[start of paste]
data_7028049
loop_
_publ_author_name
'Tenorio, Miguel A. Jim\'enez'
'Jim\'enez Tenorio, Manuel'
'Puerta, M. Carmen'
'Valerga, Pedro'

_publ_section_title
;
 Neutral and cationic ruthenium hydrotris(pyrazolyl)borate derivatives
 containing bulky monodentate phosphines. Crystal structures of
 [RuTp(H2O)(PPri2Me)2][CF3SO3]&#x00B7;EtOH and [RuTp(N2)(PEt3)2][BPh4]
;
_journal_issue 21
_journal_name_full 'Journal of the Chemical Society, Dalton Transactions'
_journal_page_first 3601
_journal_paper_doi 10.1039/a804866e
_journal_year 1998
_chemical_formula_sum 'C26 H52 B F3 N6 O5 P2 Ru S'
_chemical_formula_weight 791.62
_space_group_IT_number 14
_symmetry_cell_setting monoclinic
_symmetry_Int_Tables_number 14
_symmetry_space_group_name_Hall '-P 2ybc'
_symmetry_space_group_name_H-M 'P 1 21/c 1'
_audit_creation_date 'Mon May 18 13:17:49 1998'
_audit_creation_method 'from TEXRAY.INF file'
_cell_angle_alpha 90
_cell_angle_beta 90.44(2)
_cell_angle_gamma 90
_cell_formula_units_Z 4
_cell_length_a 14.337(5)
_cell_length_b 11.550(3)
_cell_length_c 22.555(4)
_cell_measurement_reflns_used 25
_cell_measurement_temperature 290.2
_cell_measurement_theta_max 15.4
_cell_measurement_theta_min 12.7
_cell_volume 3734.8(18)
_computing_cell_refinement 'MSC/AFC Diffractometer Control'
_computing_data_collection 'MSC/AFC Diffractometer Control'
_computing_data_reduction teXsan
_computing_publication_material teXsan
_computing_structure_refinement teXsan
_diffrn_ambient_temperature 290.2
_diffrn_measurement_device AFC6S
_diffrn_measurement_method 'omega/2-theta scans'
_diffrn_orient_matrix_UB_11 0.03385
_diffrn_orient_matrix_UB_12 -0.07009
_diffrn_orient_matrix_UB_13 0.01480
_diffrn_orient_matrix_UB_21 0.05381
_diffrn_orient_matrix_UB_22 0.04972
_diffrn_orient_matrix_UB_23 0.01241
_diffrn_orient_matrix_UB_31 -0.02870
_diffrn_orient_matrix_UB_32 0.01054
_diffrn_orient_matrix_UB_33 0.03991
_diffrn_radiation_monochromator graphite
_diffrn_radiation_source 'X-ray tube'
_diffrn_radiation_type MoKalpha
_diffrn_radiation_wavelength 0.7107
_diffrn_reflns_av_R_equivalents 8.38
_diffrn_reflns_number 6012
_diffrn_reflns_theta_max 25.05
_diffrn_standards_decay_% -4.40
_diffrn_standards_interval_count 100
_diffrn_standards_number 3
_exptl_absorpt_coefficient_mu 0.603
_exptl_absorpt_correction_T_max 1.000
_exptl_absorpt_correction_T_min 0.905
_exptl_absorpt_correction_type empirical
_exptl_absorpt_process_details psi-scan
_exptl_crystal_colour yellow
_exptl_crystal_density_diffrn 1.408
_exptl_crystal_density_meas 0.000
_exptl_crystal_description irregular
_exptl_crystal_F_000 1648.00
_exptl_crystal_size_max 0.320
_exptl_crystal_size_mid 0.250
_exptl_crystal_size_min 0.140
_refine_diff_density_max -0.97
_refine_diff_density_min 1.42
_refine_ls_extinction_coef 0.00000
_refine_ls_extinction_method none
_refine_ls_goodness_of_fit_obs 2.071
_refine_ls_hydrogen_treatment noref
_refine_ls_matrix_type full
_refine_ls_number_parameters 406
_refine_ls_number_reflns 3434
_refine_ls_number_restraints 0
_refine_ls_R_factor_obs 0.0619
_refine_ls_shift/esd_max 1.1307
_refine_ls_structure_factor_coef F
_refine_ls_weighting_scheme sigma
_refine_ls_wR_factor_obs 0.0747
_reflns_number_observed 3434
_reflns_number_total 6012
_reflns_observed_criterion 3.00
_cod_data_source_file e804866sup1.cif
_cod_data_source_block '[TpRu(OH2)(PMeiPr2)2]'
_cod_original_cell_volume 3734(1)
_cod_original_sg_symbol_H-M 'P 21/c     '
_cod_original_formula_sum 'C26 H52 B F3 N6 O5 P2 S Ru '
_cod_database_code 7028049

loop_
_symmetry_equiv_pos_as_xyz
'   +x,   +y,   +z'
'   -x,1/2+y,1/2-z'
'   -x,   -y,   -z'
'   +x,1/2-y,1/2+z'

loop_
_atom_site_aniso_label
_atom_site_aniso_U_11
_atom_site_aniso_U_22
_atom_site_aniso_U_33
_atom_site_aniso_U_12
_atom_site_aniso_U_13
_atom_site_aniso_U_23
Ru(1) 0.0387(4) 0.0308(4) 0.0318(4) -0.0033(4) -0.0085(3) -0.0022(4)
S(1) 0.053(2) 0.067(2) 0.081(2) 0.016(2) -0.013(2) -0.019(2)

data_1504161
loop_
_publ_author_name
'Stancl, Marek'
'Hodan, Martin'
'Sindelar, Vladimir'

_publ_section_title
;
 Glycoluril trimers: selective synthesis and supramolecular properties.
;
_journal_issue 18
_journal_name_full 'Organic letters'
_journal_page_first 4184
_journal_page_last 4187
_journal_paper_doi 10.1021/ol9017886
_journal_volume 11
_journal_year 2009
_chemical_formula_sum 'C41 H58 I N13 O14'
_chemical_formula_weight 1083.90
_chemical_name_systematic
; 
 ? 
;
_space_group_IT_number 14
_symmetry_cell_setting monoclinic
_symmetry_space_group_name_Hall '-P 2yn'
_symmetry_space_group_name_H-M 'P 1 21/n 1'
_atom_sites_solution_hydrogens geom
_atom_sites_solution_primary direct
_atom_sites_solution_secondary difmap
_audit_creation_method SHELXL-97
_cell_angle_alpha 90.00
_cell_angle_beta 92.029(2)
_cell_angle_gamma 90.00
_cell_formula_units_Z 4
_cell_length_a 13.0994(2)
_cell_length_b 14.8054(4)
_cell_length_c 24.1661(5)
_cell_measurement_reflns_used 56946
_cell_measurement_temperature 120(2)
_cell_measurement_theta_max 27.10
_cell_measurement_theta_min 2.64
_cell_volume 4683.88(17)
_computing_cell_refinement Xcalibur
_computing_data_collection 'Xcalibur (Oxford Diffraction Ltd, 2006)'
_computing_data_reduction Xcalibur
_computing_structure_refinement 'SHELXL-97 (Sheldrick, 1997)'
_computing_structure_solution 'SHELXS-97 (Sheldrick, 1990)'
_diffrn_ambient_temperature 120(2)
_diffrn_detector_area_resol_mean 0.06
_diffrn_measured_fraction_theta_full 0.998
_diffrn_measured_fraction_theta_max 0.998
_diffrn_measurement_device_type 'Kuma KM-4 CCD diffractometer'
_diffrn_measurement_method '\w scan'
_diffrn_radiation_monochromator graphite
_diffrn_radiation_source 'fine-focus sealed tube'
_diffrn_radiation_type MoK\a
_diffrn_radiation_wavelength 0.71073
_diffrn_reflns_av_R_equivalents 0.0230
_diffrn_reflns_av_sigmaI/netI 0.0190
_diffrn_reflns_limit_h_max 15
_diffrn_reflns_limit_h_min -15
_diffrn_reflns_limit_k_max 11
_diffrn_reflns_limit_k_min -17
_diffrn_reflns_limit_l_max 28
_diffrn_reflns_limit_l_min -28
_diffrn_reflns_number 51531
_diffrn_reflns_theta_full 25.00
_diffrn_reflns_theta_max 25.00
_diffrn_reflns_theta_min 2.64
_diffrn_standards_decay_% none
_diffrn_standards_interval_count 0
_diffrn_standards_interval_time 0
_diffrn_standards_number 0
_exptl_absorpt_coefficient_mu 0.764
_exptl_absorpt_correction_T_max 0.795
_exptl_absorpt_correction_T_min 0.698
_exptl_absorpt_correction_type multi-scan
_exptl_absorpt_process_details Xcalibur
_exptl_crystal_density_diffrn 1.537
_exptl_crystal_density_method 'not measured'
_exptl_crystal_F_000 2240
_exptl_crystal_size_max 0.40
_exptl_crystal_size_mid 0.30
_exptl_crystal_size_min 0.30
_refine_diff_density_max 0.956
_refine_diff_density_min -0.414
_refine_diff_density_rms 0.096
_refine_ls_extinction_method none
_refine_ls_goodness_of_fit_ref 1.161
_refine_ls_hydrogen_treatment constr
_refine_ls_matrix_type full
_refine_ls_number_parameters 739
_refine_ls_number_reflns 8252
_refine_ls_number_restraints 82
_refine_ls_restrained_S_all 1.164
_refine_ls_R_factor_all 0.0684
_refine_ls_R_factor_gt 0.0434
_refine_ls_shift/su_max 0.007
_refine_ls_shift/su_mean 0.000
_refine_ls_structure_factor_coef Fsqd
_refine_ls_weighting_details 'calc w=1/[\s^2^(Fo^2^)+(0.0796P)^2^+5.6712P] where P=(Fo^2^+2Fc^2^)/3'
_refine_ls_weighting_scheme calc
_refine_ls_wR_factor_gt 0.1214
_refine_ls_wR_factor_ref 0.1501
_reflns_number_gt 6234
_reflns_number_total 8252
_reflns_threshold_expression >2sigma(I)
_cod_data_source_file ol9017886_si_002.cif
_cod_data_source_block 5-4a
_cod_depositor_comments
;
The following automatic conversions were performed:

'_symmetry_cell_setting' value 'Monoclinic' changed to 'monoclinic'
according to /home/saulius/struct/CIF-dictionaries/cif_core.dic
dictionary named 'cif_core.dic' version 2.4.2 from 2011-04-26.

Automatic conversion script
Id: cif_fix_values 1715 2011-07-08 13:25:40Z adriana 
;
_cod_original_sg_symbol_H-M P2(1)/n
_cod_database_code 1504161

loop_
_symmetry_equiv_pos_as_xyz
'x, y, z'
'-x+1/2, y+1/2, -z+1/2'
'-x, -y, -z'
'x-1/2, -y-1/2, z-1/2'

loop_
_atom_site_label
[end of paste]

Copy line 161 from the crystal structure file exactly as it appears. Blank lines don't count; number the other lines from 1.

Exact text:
_cell_measurement_theta_min 2.64